Publication number | US7774272 B2 |
Publication type | Grant |
Application number | US 12/143,453 |
Publication date | Aug 10, 2010 |
Filing date | Jun 20, 2008 |
Priority date | Aug 9, 2005 |
Fee status | Paid |
Also published as | EP1922678A2, EP1922678A4, US7702576, US7813981, US20070067195, US20080313073, US20080319897, WO2007021790A2, WO2007021790A3 |
Publication number | 12143453, 143453, US 7774272 B2, US 7774272B2, US-B2-7774272, US7774272 B2, US7774272B2 |
Inventors | Gerald Fahner, Joseph P. Milana |
Original Assignee | Fair Isaac Corporation |
Export Citation | BiBTeX, EndNote, RefMan |
Patent Citations (2), Classifications (11), Legal Events (2) | |
External Links: USPTO, USPTO Assignment, Espacenet | |
This application is a divisional of U.S. patent application Ser. No. 11/463,245, filed Aug. 8, 2006 which claims benefit of U.S. Provisional Patent Application Ser. No. 60/706,936, filed Aug. 9, 2005, both are incorporated herein by reference.
1. Field of the Invention
Generally, the invention relates to automated decision-making and optimizing automated decision-making processes. More particularly, the invention relates to data processing systems and methods for simulating an analytic value chain.
2. Background Information
Businesses must make a multitude of decisions every day, both large and small. These decisions may involve determining what price to charge a particular customer, whether to grant a loan or an insurance policy, how to route air traffic or whether or not to issue a prescription to a particular patient. Particularly in financial services industries, entities have traditionally employed large numbers of low- and mid-level knowledge workers to make many of these decisions, a practice which often entailed high operation and opportunity costs to reach decisions. Additionally, traditional decision-making processes can be slow and cumbersome. For example, using traditional methods of mortgage underwriting, obtaining a loan approval often required several months. The human factor in decision-making can also result in imprecise, inconsistent decisions. Seeking to improve such factors in decision-making as cost, speed, consistency, precision and agility, businesses are turning more and more to automated decision-making technologies.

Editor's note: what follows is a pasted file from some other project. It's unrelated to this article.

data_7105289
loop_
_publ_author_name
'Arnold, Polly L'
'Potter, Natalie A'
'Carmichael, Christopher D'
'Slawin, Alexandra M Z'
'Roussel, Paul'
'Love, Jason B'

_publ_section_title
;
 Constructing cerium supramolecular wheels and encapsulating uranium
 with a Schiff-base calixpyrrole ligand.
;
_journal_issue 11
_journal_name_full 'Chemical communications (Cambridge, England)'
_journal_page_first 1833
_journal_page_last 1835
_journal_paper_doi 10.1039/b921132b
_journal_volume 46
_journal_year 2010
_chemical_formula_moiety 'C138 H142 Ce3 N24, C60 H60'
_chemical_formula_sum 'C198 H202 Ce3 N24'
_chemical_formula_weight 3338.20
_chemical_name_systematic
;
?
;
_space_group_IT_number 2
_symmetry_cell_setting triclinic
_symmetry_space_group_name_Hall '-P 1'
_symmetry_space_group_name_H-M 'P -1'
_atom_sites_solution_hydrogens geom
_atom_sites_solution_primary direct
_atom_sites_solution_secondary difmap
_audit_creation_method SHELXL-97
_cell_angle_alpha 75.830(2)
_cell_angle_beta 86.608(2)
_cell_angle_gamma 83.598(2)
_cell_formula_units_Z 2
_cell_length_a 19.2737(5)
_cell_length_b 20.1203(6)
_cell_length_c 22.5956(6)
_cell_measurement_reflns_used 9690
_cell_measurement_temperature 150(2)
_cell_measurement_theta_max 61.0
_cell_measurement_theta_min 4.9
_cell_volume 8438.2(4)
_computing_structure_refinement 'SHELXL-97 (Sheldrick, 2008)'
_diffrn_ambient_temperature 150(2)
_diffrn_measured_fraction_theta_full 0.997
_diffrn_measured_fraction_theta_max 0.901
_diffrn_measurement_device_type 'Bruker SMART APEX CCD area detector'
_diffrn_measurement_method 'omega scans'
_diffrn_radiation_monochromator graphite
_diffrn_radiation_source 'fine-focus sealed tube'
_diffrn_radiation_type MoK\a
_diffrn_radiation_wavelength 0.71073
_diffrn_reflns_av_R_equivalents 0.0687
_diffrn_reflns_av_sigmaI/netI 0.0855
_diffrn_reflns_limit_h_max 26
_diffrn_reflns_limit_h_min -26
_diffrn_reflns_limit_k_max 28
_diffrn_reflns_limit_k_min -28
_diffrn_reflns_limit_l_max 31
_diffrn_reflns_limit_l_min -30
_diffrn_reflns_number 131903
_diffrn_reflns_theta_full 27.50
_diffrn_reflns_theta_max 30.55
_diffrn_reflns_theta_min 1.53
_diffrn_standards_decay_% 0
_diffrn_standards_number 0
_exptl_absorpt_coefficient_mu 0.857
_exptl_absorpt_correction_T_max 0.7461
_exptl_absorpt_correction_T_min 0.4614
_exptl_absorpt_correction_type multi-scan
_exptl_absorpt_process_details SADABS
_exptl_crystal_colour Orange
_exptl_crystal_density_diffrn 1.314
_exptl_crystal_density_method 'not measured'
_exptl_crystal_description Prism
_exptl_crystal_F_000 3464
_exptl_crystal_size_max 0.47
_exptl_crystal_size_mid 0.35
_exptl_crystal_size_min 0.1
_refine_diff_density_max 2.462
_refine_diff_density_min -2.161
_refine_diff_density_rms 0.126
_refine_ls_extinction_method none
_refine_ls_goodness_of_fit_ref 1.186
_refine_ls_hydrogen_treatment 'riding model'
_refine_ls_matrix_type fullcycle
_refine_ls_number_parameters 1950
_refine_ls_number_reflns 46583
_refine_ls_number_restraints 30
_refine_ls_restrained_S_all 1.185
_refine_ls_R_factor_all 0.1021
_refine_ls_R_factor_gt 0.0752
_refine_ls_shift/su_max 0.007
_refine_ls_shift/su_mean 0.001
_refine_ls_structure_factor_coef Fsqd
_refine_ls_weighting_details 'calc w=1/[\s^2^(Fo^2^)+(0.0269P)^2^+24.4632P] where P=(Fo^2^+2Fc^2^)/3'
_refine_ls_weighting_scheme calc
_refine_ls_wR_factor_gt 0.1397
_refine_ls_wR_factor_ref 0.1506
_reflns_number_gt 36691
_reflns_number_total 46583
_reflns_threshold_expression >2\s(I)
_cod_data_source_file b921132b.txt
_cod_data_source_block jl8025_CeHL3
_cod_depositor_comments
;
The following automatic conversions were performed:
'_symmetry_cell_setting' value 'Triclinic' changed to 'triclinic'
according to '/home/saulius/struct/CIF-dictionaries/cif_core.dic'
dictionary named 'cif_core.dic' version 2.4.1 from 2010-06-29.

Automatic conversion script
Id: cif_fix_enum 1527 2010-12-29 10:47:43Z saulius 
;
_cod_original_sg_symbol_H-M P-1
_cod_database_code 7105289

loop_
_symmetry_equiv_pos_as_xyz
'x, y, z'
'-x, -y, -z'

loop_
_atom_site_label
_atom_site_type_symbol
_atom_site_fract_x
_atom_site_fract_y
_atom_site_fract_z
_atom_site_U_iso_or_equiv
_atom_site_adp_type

Using these technologies it becomes possible to build automated systems that sense data, apply codified knowledge or logic to the data, and make decisions with little or no human intervention. Additionally, the Internet has made automated decision-making more feasible. More and more individual financial data is obtainable over the Internet in real-time. For example, an individual's FICO (FAIR ISAAC CORPORATION, Minneapolis Minn.) score, which summarizes the consumer's credit relationships and payment history into one number, is available in a second or two. Consumers easily apply for loans online. Automated decision-making can help businesses generate decisions that are more consistent than those made by people and can help managers move quickly from insight to decision to action.